At the second annual EclipseCon user group meeting this week, Borland Software Corp. will reveal that it has joined the Eclipse Foundation's board as a "strategic developer" member. Borland will contribute $250,000 a year to the foundation and provide software code and expertise for Eclipse projects. Borland has been a member of the organization since its founding last year to govern Eclipse projects.
Last week, middleware supplier BEA Systems Inc. and database vendor Sybase Inc. also joined the Eclipse Foundation board, as did test-and-performance software vendor Scapa Technologies Ltd. on Feb. 7.
Eclipse, a common workbench for software tools, emerged from IBM five years ago and evolved into a shared environment for commercial and open-source Java tools, with a smattering of other languages. Eclipse-based tools plug into the workbench, and developers can move from tool to tool without leaving files behind.
Borland sits on the board with IBM; it also competes with IBM's Rational tools unit for leadership in software-modeling technology. Borland will lead an Eclipse project to create an open-source modeling tool based on its commercial product, the Together Edition for Eclipse. Borland acquired modeling toolmaker TogetherSoft Corp. in 2002.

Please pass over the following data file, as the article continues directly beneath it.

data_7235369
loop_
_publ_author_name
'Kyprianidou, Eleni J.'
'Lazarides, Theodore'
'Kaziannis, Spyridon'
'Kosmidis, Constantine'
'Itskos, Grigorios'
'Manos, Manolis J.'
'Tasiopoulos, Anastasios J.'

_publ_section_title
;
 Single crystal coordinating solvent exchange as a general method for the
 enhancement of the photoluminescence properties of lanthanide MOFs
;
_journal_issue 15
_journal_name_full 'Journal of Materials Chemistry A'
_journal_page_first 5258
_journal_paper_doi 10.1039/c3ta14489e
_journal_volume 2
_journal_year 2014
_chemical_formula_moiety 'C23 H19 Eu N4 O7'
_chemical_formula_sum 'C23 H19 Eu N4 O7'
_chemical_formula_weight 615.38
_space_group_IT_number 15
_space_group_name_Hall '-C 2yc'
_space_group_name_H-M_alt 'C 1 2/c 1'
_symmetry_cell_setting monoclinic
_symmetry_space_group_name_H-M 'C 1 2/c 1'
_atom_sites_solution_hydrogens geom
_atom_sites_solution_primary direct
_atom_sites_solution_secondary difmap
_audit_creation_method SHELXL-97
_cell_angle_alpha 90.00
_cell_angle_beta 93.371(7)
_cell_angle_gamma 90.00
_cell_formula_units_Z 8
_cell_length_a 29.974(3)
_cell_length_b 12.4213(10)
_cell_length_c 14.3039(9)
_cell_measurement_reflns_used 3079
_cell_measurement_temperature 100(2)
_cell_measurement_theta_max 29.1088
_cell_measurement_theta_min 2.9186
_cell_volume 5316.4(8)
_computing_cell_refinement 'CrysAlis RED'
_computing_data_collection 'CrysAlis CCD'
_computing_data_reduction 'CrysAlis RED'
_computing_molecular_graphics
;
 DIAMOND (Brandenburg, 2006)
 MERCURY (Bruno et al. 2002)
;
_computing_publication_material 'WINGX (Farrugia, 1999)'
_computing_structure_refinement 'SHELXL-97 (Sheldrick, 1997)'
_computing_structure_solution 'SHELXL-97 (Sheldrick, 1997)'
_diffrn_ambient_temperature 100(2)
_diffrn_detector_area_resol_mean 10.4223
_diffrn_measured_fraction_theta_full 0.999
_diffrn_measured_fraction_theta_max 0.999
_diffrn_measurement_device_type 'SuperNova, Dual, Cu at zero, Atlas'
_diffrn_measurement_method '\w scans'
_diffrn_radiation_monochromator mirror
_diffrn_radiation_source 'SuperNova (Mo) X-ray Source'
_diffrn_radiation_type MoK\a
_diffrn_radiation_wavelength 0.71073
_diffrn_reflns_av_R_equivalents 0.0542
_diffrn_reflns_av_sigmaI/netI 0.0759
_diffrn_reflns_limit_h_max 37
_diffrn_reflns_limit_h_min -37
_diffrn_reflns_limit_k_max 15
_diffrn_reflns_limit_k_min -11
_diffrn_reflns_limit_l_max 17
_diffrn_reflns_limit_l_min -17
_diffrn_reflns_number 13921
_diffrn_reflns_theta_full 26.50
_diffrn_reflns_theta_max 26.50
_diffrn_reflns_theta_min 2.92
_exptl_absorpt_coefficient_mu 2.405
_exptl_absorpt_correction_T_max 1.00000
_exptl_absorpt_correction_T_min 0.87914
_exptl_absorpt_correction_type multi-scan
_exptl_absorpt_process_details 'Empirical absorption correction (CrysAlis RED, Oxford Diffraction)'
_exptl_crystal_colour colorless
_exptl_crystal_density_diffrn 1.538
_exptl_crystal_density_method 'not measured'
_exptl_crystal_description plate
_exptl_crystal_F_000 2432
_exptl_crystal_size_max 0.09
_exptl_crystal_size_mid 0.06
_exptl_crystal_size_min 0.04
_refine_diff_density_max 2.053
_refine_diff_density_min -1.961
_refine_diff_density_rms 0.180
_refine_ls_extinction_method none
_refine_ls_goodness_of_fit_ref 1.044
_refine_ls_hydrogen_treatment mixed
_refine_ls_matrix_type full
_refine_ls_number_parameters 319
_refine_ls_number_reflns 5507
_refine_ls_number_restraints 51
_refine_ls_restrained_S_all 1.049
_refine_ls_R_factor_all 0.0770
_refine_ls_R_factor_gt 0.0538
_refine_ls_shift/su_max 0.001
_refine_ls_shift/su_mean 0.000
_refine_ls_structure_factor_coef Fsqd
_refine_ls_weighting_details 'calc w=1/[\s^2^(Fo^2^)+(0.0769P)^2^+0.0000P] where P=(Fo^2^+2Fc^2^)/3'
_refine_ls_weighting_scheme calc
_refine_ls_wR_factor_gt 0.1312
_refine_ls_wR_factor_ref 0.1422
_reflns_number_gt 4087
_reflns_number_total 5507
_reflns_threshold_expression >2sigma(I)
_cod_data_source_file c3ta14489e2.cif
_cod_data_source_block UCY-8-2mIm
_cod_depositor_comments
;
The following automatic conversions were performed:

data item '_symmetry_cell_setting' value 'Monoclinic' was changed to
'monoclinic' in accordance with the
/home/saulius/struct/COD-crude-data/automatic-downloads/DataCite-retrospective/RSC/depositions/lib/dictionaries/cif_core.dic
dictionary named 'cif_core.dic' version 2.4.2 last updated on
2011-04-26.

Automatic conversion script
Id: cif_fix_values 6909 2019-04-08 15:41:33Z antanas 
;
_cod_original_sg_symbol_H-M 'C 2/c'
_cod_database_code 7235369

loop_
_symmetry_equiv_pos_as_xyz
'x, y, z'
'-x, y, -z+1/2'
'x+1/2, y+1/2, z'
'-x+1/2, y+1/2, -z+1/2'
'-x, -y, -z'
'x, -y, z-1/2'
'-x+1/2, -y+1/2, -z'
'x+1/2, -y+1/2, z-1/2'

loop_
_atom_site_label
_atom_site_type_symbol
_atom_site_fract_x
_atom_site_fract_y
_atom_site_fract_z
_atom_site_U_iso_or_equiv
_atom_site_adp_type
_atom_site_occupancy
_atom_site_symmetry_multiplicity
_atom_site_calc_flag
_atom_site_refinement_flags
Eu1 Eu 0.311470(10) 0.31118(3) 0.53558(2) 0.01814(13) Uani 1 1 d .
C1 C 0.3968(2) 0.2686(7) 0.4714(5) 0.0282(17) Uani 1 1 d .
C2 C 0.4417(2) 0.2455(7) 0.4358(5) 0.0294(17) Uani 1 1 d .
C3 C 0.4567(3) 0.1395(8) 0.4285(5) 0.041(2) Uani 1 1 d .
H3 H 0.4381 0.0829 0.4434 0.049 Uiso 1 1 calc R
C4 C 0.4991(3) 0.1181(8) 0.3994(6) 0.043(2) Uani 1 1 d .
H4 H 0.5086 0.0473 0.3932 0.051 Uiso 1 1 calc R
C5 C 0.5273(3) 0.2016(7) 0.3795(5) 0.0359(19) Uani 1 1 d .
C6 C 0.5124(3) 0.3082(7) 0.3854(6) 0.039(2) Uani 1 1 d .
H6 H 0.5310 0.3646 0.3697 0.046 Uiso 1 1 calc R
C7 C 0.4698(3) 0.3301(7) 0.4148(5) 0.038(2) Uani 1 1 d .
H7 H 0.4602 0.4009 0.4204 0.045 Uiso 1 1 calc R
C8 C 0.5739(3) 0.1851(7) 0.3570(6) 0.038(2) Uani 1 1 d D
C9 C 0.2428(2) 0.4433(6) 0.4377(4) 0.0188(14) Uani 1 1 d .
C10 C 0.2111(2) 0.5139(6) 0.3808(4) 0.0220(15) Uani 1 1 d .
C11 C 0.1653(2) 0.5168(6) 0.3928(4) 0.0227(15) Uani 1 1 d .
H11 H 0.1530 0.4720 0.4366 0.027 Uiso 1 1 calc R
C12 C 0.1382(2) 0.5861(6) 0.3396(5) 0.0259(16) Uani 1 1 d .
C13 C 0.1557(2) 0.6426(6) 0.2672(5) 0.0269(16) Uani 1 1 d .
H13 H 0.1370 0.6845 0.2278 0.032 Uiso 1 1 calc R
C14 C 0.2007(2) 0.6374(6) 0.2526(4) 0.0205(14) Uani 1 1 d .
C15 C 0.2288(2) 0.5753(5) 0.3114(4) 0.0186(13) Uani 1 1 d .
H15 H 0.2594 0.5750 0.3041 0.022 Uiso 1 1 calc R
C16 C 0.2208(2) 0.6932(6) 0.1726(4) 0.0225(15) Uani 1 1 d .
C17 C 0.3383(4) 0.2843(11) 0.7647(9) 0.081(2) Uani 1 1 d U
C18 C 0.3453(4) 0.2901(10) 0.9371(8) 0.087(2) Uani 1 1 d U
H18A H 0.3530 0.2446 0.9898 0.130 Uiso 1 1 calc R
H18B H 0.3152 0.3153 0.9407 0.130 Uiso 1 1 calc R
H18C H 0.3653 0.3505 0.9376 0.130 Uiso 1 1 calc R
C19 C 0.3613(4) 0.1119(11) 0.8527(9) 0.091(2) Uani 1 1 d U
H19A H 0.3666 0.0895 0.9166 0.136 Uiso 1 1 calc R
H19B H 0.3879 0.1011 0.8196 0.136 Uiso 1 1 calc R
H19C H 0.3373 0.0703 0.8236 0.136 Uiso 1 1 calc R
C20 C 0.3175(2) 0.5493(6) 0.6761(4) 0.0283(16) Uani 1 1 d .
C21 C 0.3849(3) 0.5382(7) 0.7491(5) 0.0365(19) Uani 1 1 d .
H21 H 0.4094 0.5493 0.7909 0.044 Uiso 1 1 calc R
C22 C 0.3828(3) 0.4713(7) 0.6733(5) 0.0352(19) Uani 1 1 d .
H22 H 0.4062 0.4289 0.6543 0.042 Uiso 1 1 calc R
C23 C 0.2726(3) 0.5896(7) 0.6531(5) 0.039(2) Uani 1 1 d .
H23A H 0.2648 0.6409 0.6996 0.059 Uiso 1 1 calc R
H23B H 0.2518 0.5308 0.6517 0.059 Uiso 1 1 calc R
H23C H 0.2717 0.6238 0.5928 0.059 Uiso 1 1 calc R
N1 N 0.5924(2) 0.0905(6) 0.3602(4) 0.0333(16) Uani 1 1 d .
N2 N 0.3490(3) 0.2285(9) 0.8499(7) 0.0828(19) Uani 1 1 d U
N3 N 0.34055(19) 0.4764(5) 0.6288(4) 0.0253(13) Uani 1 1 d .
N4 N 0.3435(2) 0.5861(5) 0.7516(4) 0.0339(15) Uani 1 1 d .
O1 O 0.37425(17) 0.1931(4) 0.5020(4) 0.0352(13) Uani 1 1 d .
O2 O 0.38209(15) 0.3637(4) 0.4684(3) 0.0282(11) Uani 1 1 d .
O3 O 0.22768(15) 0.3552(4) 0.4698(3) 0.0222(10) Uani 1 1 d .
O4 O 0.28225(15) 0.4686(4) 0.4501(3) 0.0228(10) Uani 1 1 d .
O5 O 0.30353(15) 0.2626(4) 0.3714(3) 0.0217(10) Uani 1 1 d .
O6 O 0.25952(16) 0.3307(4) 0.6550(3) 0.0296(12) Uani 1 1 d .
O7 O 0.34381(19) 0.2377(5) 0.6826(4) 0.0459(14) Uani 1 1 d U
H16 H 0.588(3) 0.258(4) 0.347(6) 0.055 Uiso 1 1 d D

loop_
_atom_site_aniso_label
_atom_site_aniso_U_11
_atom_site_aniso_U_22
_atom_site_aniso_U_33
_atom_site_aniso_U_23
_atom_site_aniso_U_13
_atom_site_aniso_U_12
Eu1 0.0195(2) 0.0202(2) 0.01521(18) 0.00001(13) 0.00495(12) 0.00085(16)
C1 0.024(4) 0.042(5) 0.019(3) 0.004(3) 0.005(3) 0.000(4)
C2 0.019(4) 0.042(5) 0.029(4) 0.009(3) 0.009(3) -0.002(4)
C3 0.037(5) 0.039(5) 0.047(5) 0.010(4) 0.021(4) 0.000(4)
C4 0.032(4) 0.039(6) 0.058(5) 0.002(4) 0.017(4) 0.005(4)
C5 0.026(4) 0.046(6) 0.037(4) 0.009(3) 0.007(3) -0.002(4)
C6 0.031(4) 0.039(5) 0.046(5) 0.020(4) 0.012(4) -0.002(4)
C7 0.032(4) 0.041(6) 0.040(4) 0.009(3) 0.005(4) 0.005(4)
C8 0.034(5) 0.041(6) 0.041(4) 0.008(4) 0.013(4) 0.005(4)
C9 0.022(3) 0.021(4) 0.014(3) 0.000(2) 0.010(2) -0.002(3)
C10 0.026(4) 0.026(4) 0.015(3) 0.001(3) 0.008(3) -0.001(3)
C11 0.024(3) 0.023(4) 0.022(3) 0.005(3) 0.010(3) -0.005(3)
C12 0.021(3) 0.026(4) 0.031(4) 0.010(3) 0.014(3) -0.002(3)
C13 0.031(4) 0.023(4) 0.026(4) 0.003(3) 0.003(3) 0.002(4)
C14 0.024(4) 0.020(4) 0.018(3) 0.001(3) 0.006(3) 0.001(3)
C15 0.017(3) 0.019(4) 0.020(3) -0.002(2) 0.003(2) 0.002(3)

IBM is contributing voice-recognition technology to a new Eclipse Voice Tools project to produce open-source tools for building applications like General Motors Corp.'s OnStar voice-activated navigation system or T. Rowe Price's 401(k) voice-activated call center. IBM's WebSphere Voice Server and Voice Toolkit are at the heart of those applications.
Eclipse's future has been clouded by rivals' fears that IBM controls it behind the scenes. Executive director Mike Milinkovich says the board's expansion from eight to 12 strategic vendor members and the introduction of new projects ensure that Eclipse will fulfill its mission of "delivering a universal development platform."